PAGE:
Looking for love has its challenges, but one California divorcee had no idea what she was in for when she starting speaking with a man she met on a popular dating website — and ended up being swindled out of $500,000.

The unnamed 66-year-old woman from San Jose, Calif., reportedly met the man on Christian Mingle, a popular faith-based site for believers who are looking for a soul mate. He told her he was an Irish citizen working on a Scottish oil-rig, but the reality was quite different, The Christian Post reported.

The man, who went by the name “David Holmes,” ended up being a Nigerian conman who walked away with hundreds of thousands of her hard-earned dollars.

Woman Finds Herself in the Middle of a Nightmarish Online Dating Scheme That Cost Her $500,000

Screen shot from Christian Mingle’s website

“You get the love drug in you and you end up getting duped,” Santa Clara County Deputy District Attorney Cherie Bourland told KCBS radio. “There had been phone calls. He [the con man] did not seem to have a Nigerian accent. He sent her flowers, but they never met in person.”

And the woman must have been smitten, because she ended up complying with two large-scale requests.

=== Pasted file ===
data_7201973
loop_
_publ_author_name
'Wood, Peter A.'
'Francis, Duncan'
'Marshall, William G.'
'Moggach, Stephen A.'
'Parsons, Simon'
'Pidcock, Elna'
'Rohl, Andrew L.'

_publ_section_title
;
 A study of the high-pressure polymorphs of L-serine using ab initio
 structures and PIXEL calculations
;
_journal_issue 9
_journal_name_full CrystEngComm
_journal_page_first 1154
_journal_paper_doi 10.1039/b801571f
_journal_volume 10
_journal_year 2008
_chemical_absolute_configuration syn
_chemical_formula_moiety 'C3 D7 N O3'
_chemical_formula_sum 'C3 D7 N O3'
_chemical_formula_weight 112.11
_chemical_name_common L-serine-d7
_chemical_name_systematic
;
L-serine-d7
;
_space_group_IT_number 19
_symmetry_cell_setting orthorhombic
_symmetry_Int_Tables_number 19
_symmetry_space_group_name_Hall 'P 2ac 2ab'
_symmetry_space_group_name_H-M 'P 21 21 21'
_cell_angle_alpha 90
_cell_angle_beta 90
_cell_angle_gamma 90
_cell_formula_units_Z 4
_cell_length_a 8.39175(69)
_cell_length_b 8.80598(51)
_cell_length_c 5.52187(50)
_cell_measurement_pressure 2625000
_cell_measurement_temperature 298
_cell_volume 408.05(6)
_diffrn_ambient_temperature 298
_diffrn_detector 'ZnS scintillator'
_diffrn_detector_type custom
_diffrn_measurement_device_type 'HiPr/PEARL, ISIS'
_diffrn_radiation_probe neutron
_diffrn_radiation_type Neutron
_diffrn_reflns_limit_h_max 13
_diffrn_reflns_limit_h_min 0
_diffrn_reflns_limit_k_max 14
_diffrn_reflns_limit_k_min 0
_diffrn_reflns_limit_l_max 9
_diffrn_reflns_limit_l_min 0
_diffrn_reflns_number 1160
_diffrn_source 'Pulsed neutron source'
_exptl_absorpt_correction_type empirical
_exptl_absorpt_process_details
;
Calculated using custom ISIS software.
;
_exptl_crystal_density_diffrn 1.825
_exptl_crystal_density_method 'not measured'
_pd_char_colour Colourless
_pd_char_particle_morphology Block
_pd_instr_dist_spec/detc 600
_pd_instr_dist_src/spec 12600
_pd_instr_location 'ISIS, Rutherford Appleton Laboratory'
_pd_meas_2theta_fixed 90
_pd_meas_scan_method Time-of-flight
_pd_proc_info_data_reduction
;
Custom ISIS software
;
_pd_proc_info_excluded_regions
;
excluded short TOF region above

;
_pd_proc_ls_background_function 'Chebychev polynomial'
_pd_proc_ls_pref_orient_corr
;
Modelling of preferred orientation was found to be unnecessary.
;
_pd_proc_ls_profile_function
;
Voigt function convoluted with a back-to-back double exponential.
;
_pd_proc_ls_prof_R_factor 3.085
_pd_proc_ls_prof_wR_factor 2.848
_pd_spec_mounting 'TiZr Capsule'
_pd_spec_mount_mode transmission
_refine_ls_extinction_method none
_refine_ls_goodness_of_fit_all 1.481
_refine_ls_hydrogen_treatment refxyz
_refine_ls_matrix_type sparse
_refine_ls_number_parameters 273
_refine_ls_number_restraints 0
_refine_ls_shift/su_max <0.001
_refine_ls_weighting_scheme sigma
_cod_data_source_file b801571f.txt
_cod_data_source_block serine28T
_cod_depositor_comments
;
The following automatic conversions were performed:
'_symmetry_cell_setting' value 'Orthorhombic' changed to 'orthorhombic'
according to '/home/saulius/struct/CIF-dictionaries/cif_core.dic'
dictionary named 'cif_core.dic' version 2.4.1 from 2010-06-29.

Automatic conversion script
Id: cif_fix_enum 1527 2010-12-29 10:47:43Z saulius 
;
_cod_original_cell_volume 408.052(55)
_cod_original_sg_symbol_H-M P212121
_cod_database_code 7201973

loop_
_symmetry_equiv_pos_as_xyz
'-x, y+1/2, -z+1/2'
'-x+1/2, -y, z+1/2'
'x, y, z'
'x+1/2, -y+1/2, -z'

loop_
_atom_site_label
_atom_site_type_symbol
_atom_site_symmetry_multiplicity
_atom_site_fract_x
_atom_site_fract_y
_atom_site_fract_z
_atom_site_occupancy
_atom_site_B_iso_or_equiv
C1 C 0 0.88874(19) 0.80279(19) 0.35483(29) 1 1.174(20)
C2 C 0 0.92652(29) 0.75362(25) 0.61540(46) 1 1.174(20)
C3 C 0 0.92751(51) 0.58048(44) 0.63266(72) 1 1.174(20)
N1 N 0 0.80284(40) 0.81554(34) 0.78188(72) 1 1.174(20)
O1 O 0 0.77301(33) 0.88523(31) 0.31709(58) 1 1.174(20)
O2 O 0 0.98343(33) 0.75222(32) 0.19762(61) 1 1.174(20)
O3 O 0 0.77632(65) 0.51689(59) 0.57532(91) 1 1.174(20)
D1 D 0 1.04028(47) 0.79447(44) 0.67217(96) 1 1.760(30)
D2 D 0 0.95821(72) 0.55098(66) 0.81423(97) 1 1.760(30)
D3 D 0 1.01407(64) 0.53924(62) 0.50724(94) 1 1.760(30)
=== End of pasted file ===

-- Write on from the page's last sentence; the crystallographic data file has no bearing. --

First, the conman asked for $300,000 to be wired as a loan. Not having this money on hand, the woman reportedly refinanced her house and took from her retirement account.

Then, she sent a separate sum of $200,000, which she inevitably put a freeze on and later recovered after it was sent to a Turkish bank.

Police in Turkey inevitably arrested a man named Wisdom Onokpite, a Nigerian national, who had showed up at the bank to collect the money.

Woman Finds Herself in the Middle of a Nightmarish Online Dating Scheme That Cost Her $500,000

Screen shot from Christian Mingle’s website

Onokpite isn’t the individual who has been communicating with the woman, but he is a close associate, according to authorities.

Tracking her missing $300,000, though, will be difficult, as it is untraceable. It is possible that Onokpite’s connection to the conman could yield some results, but there’s no guarantee that this will unfold.

Authorities say there is only a 1 percent chance that the victim will get the money back.

Christian Mingle makes it clear in its guidelines that sending money to people one meets on its platform is never recommended.

(H/T: Christian Post)

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